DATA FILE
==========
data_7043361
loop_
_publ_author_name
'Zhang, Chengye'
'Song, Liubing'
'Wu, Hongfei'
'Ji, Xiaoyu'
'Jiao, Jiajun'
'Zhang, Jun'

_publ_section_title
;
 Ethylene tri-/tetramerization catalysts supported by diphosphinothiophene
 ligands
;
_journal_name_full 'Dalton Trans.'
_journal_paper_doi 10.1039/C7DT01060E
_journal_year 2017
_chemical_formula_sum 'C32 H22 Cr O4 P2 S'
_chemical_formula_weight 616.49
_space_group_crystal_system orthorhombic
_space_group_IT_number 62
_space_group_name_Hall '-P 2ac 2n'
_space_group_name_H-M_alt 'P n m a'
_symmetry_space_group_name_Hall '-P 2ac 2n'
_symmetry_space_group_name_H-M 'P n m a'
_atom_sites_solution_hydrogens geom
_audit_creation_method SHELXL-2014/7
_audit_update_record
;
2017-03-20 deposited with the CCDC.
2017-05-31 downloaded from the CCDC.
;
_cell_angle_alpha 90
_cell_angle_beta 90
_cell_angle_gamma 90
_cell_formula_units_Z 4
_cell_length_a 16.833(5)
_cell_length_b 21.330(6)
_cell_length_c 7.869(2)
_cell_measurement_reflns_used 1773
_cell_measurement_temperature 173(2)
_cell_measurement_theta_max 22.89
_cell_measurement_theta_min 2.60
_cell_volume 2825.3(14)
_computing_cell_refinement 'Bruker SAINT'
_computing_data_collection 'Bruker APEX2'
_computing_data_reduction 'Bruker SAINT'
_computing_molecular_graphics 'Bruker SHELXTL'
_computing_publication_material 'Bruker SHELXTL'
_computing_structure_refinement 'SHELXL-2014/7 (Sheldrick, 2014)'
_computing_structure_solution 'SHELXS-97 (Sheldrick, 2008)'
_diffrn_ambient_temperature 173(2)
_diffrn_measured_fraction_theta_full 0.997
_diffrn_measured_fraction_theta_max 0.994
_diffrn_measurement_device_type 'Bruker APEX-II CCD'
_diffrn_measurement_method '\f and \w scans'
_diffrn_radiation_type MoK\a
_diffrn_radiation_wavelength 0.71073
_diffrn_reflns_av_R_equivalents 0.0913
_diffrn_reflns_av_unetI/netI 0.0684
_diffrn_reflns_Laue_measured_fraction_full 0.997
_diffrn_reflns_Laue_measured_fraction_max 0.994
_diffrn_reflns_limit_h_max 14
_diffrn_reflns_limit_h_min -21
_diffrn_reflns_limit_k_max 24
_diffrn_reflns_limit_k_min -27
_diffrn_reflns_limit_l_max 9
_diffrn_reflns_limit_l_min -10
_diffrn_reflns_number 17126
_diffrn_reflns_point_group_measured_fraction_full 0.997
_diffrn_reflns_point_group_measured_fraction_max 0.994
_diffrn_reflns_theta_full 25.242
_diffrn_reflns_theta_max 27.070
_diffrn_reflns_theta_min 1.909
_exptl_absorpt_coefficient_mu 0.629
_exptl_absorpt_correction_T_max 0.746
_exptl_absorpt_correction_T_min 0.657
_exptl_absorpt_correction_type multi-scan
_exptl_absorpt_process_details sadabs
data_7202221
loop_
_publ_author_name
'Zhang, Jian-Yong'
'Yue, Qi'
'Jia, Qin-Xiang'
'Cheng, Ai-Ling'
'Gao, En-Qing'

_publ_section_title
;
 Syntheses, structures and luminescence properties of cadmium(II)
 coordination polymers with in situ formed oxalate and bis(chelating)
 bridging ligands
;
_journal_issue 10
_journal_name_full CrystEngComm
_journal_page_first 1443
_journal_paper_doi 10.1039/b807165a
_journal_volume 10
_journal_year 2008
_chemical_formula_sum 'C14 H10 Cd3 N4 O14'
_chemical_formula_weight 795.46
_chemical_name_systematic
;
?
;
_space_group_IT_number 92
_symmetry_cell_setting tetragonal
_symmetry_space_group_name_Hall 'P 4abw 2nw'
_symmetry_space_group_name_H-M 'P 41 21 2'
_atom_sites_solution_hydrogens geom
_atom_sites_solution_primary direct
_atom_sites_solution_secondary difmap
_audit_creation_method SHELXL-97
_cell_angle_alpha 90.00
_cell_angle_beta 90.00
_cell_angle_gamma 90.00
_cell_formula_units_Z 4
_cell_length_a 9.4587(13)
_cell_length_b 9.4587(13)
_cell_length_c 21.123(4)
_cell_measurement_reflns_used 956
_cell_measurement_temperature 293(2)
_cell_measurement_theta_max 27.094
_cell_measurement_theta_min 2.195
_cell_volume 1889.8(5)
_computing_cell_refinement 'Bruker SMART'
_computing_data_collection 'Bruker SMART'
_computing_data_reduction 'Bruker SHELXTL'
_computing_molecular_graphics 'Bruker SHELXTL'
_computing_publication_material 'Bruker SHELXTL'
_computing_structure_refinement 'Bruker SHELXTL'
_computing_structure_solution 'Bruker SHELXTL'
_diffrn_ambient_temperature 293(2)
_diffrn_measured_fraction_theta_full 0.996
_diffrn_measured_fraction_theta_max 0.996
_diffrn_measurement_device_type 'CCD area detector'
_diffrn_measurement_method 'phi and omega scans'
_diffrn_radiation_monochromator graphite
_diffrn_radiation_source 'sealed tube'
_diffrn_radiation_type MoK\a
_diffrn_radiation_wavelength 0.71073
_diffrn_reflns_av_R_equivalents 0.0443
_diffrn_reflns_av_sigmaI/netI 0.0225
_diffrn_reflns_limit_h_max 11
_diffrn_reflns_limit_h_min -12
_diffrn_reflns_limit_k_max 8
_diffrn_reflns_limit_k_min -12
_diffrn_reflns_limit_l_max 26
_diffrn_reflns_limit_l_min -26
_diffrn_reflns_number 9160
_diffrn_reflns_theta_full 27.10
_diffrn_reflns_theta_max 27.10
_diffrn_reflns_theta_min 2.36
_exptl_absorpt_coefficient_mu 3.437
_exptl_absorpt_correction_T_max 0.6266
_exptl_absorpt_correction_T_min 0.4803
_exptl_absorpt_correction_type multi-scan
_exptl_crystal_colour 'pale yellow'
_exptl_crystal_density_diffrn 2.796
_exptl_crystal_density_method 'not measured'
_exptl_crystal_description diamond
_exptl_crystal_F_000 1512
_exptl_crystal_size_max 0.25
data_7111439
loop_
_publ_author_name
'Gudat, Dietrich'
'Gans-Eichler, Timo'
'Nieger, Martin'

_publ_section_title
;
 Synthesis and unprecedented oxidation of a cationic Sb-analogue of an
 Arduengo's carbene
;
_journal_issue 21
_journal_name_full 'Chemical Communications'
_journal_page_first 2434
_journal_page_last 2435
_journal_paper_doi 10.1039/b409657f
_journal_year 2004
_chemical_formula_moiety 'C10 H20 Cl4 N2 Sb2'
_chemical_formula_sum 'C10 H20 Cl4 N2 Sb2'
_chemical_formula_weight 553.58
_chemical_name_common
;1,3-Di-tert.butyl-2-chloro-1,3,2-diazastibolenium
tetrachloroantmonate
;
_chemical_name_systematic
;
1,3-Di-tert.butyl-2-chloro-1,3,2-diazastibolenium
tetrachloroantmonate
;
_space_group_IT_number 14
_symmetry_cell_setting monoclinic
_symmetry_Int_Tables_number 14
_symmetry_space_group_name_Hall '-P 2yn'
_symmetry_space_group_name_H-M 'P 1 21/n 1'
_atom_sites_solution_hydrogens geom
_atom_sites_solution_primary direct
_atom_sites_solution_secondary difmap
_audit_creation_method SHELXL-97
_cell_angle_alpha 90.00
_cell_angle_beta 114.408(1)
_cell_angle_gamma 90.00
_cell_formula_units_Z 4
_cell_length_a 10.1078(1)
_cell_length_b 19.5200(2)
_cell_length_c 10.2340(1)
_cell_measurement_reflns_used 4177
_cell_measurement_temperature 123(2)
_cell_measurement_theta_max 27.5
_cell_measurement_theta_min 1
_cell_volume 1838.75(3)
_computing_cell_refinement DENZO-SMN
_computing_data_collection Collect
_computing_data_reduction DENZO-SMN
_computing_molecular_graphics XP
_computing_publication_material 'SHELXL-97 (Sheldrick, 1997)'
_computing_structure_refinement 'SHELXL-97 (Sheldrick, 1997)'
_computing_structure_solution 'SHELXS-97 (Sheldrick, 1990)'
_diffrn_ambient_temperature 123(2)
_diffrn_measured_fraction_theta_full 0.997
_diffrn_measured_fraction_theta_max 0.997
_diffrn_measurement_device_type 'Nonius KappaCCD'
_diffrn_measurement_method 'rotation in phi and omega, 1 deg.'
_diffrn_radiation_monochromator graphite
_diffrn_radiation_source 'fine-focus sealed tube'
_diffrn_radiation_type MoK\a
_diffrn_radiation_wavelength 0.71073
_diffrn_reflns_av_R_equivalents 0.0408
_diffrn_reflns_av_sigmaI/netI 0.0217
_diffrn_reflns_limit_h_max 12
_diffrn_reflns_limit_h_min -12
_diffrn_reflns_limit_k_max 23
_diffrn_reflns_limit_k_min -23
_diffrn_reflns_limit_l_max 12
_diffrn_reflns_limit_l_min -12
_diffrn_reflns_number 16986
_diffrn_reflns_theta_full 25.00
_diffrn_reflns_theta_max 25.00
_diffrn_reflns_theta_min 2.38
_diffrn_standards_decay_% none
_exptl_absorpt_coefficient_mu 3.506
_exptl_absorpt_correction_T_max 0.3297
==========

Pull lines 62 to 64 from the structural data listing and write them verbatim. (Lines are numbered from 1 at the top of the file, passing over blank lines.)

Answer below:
_diffrn_reflns_Laue_measured_fraction_max 0.994
_diffrn_reflns_limit_h_max 14
_diffrn_reflns_limit_h_min -21